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Laminogwiri Community School – Where the Drop in the Bucket Drilling Team Made New Friends for Life

How the Drop in the Bucket drillers made a new friend for life

When your work involves going to remote villages and providing them with clean water, it is easy to make new friends, and occasionally those friends become friends for life. That was the case with Opiyo Richard from Laminogwiri village in Uganda.

The process of drilling a borehole well starts with a visual inspection where our team scouts the area looking for potential sites to drill. It was on our first visit to Laminogwiri that we met Opiyo Richard. His huge smile was so welcoming but we didn’t know it would signal the start of a long friendship.

Opiyo works in the village as a motorcycle mechanic and stopped work as soon as he heard our field truck approach. “When I saw that it was the team that would drill for us the borehole (Drop in the Bucket), I immediately came and joined them, showing them around and levelling the grass,” recalls Opiyo.

A location for the well was soon identified and Opiyo could barely contain his delight. “I was so excited to see the drilling rig arrive. I came to help them settle in and ended up staying until the borehole was completed,” says Opiyo. “I was here for the handing over ceremony and I will always be near this borehole” adds Opiyo proudly.

Opiyo was there helping the drillers every day, happy to give his time and energy. He had paying work coming in, but felt strongly that he needed to be there helping. The drillers loved his energy and enthusiasm and were happy to have him around working with them. Asked why he put aside his other commitments, Opiyo replied, “You don’t know how badly we needed clean water in this village”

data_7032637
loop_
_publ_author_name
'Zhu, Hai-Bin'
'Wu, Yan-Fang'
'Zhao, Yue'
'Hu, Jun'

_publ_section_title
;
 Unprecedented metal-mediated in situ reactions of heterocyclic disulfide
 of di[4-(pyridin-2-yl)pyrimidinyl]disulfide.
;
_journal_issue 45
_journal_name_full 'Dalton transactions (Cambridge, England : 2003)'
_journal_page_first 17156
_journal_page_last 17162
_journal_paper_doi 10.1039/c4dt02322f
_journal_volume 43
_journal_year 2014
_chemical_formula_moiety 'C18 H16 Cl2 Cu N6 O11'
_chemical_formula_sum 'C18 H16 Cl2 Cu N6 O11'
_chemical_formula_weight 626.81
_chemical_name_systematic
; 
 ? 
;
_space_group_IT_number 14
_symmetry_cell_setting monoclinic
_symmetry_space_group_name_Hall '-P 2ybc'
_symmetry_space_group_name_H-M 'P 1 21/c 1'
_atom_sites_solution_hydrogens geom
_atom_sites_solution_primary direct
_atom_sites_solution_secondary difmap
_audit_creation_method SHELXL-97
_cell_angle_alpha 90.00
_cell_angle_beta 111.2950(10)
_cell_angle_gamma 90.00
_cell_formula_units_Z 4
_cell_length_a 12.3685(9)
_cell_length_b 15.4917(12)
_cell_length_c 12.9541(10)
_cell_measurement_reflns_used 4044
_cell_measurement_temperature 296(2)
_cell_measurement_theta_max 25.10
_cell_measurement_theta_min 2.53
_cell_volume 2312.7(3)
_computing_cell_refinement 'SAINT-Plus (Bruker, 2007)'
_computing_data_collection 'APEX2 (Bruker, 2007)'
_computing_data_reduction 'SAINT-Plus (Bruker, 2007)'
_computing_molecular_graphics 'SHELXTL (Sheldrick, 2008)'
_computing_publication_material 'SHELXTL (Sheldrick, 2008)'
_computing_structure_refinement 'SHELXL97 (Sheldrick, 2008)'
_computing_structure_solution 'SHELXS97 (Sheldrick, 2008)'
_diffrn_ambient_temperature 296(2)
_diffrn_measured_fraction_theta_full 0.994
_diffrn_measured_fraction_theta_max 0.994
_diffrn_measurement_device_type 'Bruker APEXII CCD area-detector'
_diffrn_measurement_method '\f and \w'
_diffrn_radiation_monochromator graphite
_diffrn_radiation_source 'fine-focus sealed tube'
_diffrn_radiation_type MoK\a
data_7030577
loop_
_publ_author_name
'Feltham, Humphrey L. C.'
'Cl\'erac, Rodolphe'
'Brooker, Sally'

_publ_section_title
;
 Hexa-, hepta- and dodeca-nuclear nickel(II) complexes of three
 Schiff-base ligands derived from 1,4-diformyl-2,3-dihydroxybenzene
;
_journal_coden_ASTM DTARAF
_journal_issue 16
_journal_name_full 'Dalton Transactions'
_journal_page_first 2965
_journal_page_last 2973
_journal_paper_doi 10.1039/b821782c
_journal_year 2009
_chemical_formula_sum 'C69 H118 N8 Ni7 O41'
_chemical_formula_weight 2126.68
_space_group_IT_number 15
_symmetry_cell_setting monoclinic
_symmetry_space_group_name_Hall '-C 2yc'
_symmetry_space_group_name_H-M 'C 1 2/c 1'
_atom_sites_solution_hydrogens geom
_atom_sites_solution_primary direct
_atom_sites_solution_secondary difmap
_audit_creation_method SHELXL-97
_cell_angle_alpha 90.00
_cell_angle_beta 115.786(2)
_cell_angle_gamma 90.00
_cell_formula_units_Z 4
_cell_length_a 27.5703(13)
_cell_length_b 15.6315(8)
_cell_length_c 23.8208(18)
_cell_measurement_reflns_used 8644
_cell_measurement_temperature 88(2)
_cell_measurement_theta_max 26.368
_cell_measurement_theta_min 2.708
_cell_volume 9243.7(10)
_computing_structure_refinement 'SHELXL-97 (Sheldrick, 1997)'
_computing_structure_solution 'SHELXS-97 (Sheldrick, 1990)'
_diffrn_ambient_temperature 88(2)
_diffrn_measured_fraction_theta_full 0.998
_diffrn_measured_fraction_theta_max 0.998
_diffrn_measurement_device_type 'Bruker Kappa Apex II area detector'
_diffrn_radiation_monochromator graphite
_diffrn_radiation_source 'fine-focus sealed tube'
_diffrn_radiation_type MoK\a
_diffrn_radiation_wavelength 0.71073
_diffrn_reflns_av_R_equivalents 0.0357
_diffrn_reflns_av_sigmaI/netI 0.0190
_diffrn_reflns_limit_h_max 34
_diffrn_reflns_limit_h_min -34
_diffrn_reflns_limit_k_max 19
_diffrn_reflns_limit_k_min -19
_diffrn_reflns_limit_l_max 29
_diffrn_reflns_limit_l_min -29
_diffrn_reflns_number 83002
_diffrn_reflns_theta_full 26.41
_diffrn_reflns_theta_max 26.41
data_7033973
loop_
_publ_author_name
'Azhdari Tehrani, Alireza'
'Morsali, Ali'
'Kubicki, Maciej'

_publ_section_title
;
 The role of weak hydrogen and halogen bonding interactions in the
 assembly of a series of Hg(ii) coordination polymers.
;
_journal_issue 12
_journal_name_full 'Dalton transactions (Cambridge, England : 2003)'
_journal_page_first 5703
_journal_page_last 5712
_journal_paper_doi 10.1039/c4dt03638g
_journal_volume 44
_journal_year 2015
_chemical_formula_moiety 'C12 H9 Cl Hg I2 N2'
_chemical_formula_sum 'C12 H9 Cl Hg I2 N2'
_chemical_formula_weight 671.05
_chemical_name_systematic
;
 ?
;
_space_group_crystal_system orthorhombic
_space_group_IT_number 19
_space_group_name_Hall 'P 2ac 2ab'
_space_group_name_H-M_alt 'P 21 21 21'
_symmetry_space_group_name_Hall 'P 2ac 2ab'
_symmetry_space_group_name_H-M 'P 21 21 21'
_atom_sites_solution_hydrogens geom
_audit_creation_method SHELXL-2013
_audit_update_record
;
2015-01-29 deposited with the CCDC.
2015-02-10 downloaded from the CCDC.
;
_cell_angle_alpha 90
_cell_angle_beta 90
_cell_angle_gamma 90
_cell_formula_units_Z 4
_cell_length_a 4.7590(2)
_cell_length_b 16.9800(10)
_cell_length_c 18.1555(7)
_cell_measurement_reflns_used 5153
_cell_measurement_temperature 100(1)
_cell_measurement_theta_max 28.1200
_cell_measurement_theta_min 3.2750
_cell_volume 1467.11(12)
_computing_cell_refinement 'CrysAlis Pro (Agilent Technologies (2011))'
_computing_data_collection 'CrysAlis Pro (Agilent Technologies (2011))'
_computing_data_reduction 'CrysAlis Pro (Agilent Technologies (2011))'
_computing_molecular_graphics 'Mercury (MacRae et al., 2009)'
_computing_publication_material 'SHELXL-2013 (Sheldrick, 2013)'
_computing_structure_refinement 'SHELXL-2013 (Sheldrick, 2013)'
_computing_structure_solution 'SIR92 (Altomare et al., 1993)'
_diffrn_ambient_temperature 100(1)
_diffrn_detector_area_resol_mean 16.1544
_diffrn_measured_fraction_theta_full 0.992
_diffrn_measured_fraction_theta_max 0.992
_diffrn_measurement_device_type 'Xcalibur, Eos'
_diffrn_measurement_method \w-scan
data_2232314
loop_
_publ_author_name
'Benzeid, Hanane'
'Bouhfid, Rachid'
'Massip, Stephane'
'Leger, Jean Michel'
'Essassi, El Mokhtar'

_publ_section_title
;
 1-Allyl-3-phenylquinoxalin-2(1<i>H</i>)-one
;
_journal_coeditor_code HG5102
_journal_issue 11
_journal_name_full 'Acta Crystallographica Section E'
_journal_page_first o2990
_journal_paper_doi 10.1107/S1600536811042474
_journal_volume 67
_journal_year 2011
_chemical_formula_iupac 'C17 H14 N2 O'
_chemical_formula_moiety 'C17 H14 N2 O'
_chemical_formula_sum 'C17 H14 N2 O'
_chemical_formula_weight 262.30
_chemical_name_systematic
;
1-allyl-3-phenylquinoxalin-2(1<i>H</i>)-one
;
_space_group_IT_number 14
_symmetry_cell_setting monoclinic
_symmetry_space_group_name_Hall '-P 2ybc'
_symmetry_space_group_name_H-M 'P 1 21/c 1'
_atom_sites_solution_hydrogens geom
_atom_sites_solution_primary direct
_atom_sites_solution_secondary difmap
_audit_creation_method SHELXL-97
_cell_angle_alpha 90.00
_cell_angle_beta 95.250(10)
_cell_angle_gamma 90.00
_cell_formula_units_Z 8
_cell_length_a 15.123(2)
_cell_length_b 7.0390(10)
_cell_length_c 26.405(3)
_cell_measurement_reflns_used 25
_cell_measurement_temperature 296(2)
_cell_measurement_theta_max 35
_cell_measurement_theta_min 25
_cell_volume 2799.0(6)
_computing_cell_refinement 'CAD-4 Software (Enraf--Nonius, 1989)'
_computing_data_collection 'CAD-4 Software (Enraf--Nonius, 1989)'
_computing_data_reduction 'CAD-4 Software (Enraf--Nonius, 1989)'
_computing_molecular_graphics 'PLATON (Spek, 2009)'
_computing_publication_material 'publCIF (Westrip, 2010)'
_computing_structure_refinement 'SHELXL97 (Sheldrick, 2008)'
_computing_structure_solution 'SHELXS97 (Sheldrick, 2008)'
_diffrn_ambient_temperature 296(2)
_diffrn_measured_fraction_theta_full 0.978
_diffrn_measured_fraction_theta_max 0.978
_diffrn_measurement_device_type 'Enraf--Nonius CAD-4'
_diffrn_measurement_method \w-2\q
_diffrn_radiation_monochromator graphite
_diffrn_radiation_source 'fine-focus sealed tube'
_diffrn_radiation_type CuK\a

Opio shows us the old water source.

Along with some other members of the community, Opio decided to take us to the old water source. We started out on what turned into a long walk. Eventually we reached a muddy open water hole. “This is the pond we used to use. We shared it with pigs and cows. As for the distance? Well, now you know how far we just
walked”

The old water source at Laminogwiri in UgandaThe pond water was muddy and stagnant. This was not water that most people would even consider drinking, but for people of Laminogwiri, it was their only option.

The community members would stand in the water and scoop water into their buckets and containers.
Komakech Daniel, a local schoolboy, lets out a deep sigh “Our school uniforms are white, so each time we washed them with water from the pond they got more and more stained”.

“During rainy season, the water on the ground runs into the pond, making it even muddier. With no other options, we still came here to fetch water. The next pond is just past that hill over there,” says Oyella Nancy pointing towards the horizon.

With her baby tied on her back, Oyella Nancy and other community members gather to thank Drop in the Bucket at the commissioning of their borehole.

“We used his dirty water to bathe our babies and wash their clothes. We knew it was unhealthy, but what could we do?” adds Oyella with her baby on her back. Her face informs us that even as she was doing it, she was painfully aware of the risks of drinking dirty water shared with pigs and cows.

The New Well at Laminogwiri

The new well drilled by Drop in the Bucket at the Laminogweri school in Uganda
A male students gets clean water from the new well at Laminogweri School.